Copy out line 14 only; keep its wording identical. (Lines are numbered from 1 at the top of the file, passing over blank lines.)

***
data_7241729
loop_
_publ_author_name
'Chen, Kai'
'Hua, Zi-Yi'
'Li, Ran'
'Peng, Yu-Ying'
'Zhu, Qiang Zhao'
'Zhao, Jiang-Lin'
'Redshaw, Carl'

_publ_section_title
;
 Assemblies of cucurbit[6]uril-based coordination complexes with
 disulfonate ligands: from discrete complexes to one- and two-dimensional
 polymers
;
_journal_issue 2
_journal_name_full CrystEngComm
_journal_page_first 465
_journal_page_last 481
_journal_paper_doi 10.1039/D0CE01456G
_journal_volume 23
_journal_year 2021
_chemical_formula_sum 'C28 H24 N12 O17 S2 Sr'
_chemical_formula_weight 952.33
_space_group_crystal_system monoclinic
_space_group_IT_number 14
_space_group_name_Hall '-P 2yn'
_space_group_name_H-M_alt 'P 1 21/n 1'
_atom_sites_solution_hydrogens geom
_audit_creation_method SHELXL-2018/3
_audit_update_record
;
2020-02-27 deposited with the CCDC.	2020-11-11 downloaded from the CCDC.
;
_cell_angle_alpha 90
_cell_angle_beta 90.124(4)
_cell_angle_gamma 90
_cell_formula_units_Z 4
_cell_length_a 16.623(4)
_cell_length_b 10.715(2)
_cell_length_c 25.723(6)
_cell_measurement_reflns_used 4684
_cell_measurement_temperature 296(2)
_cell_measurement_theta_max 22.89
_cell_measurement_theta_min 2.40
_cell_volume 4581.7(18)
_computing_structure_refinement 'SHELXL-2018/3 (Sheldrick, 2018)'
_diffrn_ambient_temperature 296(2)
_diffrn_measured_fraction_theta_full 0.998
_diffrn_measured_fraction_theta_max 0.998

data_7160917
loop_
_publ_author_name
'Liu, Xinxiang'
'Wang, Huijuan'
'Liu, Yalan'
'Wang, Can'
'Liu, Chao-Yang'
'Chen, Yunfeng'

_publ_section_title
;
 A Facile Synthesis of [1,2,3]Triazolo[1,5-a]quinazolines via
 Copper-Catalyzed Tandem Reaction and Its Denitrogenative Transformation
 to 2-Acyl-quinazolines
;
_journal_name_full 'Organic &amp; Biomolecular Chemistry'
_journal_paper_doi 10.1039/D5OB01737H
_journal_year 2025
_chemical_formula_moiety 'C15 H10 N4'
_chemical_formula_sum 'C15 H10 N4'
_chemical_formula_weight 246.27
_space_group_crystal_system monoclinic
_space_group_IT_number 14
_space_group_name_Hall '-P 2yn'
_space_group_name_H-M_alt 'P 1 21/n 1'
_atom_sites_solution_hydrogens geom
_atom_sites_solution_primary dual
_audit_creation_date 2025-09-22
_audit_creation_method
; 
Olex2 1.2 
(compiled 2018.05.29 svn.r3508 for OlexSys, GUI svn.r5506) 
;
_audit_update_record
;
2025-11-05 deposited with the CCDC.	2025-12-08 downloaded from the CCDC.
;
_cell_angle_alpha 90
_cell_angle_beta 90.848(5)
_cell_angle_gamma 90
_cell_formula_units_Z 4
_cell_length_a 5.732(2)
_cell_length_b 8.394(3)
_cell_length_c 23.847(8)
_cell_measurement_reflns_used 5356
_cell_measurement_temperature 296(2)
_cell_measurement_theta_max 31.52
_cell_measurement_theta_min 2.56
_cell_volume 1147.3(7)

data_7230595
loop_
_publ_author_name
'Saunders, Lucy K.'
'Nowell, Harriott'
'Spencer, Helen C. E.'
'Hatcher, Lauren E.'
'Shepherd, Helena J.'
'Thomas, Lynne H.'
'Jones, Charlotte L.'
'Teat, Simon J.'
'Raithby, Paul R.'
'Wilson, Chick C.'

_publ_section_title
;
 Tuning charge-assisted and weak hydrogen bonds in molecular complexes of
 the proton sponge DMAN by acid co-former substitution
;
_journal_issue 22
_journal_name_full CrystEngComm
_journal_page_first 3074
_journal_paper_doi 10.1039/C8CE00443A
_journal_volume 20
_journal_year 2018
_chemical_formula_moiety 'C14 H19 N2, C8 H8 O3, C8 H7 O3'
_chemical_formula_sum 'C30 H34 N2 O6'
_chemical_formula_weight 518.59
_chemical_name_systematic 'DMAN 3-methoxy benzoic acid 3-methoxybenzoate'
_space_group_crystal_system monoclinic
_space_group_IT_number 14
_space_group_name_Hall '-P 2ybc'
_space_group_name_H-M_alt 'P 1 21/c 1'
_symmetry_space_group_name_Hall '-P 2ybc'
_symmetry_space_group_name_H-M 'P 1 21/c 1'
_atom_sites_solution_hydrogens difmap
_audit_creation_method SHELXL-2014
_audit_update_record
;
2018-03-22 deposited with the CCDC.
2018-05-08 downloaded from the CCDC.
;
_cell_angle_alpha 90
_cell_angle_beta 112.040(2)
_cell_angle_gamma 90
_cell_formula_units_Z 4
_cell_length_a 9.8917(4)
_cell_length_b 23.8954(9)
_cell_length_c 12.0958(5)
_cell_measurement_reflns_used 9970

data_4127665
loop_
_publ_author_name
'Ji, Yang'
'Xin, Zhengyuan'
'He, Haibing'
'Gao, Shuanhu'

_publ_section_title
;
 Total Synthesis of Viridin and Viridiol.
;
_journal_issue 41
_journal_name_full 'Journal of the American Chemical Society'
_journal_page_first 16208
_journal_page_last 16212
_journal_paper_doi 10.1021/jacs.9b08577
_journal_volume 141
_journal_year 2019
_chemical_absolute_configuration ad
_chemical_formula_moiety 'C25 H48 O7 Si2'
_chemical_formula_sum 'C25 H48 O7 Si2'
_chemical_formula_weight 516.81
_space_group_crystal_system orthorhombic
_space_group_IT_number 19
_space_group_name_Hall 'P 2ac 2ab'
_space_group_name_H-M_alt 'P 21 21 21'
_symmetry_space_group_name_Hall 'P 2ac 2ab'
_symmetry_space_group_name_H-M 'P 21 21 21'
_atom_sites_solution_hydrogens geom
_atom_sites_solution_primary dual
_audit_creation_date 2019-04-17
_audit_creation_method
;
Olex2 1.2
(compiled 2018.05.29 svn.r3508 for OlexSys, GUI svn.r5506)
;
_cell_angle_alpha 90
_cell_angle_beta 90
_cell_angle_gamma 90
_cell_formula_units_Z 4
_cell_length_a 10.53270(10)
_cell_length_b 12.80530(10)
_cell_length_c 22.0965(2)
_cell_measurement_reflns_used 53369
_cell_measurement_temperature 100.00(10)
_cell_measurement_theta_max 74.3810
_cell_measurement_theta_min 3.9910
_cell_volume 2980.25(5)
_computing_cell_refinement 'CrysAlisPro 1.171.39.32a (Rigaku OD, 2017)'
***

 disulfonate ligands: from discrete complexes to one- and two-dimensional